“Sometimes they’re just looking for a bathroom. They don’t find it and they just keep looking and looking and looking.”

In January, Home Instead rolled out a free online alert system — Missing Seniors Network — that lets families register a person with dementia and establish a network of family members, friends or even local businesses that can be alerted if the person goes missing. The system has been used in the U.S. since last summer and rolled out in Canada last month.

“It’s a great tool,” she said. “It’s like an Amber Alert system for seniors. If Mom or Dad goes missing, call police first, then send a blast out for everyone to keep their eyes open.”

Sullivan advises families to keep a record of when and why the wandering occurs to look for patterns in behaviour.

“Keep an eye on those times when they do wander. Keep notes on where they go — that’s the first place to look. But don’t waste too much time looking for them. If you don’t find them in 10 minutes, it’s time to get police involved. They’re probably still in the general area.”

The “sundowning period” is a frequent time when wandering occurs, the end of the day when the person can feel especially agitated. They may be tired, or confused by the change from day to night, or become bored or restless as the day winds down.

It’s important to keep a close eye on them in these periods or to provide some sort of stimulus to keep them occupied.

Jeff Marier remembers the sleepless nights he spent worrying about his mother.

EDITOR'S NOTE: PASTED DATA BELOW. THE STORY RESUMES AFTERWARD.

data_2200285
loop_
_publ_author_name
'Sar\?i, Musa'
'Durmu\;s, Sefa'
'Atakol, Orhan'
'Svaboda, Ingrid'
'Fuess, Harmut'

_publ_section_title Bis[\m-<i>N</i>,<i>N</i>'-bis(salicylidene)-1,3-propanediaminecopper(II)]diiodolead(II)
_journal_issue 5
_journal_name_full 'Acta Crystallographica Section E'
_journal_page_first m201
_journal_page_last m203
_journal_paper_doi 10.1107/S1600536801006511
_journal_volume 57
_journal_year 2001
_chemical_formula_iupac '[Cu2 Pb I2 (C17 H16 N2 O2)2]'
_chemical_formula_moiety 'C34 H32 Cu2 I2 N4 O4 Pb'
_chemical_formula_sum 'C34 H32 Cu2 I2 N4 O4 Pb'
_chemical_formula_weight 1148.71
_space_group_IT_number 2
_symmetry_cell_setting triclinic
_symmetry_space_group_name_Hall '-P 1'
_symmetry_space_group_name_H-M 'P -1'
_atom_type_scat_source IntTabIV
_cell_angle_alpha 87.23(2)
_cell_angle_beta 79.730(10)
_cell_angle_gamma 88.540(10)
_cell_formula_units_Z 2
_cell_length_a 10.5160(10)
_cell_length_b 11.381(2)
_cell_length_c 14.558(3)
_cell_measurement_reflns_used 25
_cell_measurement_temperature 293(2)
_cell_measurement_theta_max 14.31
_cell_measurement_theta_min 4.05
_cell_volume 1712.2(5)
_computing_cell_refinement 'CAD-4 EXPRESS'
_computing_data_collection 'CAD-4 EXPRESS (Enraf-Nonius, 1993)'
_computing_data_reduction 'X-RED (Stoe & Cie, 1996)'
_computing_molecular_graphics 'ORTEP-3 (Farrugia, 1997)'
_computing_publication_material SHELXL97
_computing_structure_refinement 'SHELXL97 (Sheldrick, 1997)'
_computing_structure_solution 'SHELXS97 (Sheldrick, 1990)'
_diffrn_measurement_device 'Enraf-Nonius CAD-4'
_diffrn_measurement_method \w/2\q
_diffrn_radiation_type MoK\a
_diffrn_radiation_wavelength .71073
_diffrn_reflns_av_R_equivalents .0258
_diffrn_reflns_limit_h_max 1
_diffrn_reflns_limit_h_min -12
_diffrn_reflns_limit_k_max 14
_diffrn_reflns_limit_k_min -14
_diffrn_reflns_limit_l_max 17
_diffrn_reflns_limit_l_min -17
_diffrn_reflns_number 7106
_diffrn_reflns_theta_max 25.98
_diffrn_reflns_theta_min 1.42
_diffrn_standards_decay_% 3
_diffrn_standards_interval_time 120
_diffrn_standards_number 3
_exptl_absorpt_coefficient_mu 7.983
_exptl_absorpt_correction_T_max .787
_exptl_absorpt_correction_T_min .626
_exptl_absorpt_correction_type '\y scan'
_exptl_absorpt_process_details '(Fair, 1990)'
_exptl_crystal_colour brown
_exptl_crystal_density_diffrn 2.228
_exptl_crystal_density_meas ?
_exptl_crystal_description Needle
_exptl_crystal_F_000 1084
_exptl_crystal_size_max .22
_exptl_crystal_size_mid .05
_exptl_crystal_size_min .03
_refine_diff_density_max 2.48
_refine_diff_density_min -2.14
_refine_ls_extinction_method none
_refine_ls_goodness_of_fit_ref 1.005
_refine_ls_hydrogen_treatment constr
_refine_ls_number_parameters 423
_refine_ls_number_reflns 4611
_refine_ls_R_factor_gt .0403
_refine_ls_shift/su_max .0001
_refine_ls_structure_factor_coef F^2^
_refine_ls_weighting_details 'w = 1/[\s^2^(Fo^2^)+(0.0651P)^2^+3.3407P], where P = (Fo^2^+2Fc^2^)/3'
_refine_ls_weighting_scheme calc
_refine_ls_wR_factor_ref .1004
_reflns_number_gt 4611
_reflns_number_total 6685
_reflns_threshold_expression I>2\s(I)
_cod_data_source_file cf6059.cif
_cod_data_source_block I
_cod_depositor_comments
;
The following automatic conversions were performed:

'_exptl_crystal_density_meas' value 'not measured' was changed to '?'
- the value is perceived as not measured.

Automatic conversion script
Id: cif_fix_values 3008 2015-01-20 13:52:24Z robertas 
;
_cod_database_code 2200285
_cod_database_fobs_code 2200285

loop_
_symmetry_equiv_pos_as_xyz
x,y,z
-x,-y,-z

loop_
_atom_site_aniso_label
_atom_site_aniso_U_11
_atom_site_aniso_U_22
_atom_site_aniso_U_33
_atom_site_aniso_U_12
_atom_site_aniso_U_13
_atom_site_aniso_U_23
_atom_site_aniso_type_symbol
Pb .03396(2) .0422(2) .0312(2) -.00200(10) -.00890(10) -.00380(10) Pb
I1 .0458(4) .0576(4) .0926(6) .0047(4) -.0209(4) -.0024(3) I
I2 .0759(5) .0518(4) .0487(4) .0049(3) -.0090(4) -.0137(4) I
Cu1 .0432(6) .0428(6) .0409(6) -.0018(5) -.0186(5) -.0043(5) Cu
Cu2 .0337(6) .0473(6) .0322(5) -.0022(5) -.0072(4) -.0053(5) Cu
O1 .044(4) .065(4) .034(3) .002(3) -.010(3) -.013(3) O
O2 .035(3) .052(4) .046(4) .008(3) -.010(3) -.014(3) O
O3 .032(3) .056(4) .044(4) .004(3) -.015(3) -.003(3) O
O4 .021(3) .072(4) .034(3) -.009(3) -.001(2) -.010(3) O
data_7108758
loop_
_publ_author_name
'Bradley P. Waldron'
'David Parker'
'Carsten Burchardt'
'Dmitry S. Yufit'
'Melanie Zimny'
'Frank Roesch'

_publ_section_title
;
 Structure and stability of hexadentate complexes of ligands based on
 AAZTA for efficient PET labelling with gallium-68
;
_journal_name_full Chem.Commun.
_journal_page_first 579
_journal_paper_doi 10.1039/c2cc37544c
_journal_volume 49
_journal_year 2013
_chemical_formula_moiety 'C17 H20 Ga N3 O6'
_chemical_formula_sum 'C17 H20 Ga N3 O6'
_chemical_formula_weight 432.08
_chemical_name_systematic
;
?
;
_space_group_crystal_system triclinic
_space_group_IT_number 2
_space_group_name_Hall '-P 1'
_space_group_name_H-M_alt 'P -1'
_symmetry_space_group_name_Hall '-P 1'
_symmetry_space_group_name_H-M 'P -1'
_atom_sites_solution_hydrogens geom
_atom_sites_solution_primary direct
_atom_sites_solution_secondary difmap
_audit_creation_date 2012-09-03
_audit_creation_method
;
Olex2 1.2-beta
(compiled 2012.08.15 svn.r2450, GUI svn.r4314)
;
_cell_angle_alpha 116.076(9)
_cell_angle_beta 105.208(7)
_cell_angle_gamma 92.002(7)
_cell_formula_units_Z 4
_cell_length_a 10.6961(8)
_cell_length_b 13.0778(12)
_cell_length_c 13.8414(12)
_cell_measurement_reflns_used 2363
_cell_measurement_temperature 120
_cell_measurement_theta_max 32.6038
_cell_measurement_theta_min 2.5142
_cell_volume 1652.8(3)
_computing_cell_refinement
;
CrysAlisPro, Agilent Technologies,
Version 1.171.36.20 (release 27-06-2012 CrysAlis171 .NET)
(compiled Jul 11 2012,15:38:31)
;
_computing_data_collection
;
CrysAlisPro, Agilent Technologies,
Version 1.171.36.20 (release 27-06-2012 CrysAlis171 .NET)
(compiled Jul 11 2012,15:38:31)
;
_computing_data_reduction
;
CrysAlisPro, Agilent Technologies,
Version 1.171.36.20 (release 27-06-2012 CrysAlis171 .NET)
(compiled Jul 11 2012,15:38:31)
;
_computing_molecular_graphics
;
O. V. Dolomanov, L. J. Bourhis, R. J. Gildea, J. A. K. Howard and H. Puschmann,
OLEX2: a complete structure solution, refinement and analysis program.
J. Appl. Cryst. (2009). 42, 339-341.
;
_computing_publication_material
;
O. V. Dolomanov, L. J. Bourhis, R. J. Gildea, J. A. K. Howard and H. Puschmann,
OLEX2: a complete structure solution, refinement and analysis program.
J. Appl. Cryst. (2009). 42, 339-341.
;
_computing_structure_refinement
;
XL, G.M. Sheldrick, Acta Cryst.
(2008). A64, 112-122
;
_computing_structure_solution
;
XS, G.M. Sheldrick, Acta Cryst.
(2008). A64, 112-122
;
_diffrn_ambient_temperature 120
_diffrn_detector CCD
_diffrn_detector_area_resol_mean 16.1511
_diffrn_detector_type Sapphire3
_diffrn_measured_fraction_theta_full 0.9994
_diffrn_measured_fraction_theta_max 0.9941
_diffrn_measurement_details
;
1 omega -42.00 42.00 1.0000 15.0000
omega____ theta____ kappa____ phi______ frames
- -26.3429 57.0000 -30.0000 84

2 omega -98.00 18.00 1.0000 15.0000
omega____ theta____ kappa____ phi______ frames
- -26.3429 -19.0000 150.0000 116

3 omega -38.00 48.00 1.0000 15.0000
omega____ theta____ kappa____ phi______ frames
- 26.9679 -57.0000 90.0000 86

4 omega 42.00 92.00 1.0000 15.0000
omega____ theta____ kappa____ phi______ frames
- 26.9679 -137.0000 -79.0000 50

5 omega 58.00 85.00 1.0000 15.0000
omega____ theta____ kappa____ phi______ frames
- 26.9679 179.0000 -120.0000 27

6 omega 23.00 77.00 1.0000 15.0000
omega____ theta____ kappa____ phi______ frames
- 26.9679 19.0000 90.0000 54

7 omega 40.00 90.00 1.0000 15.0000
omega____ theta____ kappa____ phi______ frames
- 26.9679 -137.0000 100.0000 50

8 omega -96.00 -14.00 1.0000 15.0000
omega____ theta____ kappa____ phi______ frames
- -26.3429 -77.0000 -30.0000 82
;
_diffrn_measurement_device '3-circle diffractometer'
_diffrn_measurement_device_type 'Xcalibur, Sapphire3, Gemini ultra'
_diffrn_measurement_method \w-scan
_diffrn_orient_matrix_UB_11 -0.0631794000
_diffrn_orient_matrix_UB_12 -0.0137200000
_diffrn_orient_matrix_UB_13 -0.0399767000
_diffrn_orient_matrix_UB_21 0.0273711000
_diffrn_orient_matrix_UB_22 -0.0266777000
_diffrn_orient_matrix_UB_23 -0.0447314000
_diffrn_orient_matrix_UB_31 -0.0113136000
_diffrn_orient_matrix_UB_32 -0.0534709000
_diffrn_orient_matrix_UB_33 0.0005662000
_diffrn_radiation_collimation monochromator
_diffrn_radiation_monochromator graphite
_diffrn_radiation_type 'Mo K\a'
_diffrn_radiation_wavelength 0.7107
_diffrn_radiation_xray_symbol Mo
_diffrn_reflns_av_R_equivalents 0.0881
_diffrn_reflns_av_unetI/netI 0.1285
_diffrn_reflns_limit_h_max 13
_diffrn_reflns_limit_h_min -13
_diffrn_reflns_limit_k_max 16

“You don’t sleep. You’re lying there at night and you hear her and it’s “Uh-oh. She’s getting up. What’s she doing? Oh, she’s just going to the bathroom. OK.”

Eventually the constant worry and the demands of caregiving grew too much. Three years ago, Mary was placed in a city-run long-term care facility.

Leaving her there was the hardest day of his life, Marier said, harder than even the day he found his father dead at home. And there is emotional toll of becoming the caregiver of the parent who cared for you as a child — a tragic reversal of life roles. Marier visits his mom several times a week in her new home. Her smile radiates when he comes in. She knows his name; knows he’s her son.

“But she doesn’t remember my dad. And she doesn’t remember anything about her own life or any of the things that she’s done. To me, that’s the saddest thing of all.”

He and Mary had become regular speakers for the Alzheimer’s Society of Ottawa and Renfrew County.

“What concerns me most is the people who won’t accept it, who deny the disease. When Mom was first diagnosed we sat down and had a talk. I said, ‘Mom, it’s a disease.’ There’s nothing to be ashamed of. We’re not going to hide it.

“As the disease progresses, it becomes easier for the patient and harder for the family. Mom is in her own world now. There is no yesterday. There is no tomorrow. There is no five minutes ago! She just lives in the moment. … She’s happy in her own little world.”

The Alzheimer’s Society of Ottawa and Renfrew County also offers an online resource,, with information and tips about how to prevent wandering and what to do if a loved one goes missing.

The warning signs for Alzheimer’s

Source: Alzheimer’s Society of Ottawa and Renfrew County

Julie Ali · 
A very sad and true account of families struggling to care for family members with dementia or Alzheimer’s disease.

Hard for the person with dementia but also very tiring for caregivers who are always required to be guards for family members.

Better supports need to be in place to provide respite care for families struggling with care of family members with dementia or Alzheimer’s disease.
LikeReplyJust now
Grace Kamps Westra
Very good article.
LikeReply9 mins